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At its simplest, ethics is a system of moral principles. They affect how people make decisions and lead their lives.

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Nihilism is the belief that all values are baseless and that nothing can be known or communicated
Bentham also benefited from Hume's work, though in many waystheir approaches to moral philosophy were completely different. Humerejected the egoistic view of human nature. Hume also focused oncharacter evaluation in his system. Actions are significant asevidence of character, but only have this derivative significance. Inmoral evaluation the main concern is that of character. Yet Benthamfocused on act-evaluation. There was a tendency — remarked on byJ. B. Schneewind (1990), for example — to move away from focus oncharacter evaluation after Hume and towards act-evaluation. Recallthat Bentham was enormously interested in social reform. Indeed,reflection on what was morally problematic about laws and policiesinfluenced his thinking on utility as a standard. When one legislates,however, one is legislating in support of, or against, certainactions. Character — that is, a person's truecharacter — is known, if known at all, only by that person. If onefinds the opacity of the will thesis plausible then character, whiletheoretically very interesting, isn't a practical focus forlegislation. Further, as Schneewind notes, there was an increasingsense that focus on character would actually be disruptive, socially,particularly if one's view was that a person who didn'tagree with one on a moral issues was defective in terms of his or hercharacter, as opposed to simply making a mistake reflected inaction.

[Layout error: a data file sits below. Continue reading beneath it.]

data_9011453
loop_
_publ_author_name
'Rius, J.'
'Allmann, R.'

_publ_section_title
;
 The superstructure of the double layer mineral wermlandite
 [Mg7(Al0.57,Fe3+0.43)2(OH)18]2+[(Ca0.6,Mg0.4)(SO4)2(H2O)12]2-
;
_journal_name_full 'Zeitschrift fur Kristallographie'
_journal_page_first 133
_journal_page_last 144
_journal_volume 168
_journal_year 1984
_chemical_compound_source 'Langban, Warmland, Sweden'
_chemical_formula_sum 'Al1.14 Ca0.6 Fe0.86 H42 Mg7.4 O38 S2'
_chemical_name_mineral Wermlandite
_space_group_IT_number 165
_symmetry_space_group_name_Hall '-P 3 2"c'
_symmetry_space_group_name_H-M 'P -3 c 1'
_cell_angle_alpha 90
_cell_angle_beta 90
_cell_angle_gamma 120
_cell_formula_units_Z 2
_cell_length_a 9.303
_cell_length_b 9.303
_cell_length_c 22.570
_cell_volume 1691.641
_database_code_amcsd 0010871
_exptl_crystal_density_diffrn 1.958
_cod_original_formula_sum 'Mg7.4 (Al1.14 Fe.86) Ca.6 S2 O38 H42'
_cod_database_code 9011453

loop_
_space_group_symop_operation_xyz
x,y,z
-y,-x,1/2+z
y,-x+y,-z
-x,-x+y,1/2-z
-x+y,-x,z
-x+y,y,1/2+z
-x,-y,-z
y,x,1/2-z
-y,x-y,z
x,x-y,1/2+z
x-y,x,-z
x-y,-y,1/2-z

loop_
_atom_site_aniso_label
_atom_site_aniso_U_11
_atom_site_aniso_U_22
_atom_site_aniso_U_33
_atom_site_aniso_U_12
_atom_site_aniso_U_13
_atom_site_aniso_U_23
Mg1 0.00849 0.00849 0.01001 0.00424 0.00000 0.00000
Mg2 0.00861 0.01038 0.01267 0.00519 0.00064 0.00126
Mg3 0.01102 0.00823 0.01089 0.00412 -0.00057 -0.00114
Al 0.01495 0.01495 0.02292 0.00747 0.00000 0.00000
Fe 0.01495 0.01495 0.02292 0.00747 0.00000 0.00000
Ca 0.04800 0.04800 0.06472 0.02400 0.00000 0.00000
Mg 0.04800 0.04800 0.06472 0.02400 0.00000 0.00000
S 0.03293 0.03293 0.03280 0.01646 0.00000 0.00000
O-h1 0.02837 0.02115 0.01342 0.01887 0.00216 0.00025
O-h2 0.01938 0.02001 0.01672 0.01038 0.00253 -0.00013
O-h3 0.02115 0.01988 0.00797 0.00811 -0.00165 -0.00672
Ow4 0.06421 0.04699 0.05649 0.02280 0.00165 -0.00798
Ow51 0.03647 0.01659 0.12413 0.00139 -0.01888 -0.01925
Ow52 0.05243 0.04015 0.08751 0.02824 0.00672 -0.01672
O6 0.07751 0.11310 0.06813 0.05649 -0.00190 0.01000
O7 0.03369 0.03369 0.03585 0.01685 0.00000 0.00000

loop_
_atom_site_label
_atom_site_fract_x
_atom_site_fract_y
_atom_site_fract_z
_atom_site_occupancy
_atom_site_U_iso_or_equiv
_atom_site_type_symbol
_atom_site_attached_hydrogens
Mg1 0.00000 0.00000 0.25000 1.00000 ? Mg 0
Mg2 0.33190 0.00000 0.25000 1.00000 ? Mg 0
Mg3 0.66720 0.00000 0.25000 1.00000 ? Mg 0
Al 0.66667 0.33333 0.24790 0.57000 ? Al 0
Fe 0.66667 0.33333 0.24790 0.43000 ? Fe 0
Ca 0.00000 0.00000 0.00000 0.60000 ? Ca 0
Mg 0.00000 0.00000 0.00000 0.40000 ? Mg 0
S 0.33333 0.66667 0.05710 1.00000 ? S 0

15/12/2009 · What is ethics


Bentham's view was surprising to many at the time at least in partbecause he viewed the moral quality of an action to be determinedinstrumentally. It isn't so much that there is a particular kind ofaction that is intrinsically wrong; actions that are wrong are wrongsimply in virtue of their effects, thus, instrumentally wrong. Thiscut against the view that there are some actions that by their verynature are just wrong, regardless of their effects. Some may be wrongbecause they are ‘unnatural’ — and, again, Benthamwould dismiss this as a legitimate criterion. Some may be wrongbecause they violate liberty, or autonomy. Again, Bentham would viewliberty and autonomy as good — but good instrumentally, notintrinsically. Thus, any action deemed wrong due to a violation ofautonomy is derivatively wrong on instrumental grounds as well. Thisis interesting in moral philosophy — as it is far removed fromthe Kantian approach to moral evaluation as well as from natural lawapproaches. It is also interesting in terms of political philosophyand social policy. On Bentham's view the law is not monolithic andimmutable. Since effects of a given policy may change, the moralquality of the policy may change as well. Nancy Rosenblum noted thatfor Bentham one doesn't simply decide on good laws and leave it atthat: “Lawmaking must be recognized as a continual process inresponse to diverse and changing desires that requireadjustment” (Rosenblum 1978, 9). A law that is good at one pointin time may be a bad law at some other point in time. Thus, lawmakershave to be sensitive to changing social circumstances. To be fair toBentham's critics, of course, they are free to agree with him thatthis is the case in many situations, just not all — and thatthere is still a subset of laws that reflect the fact that someactions just are intrinsically wrong regardless ofconsequences. Bentham is in the much more difficult position ofarguing that effects are all there are to moral evaluation of actionand policy.

 

At its simplest, ethics is a system of moral principles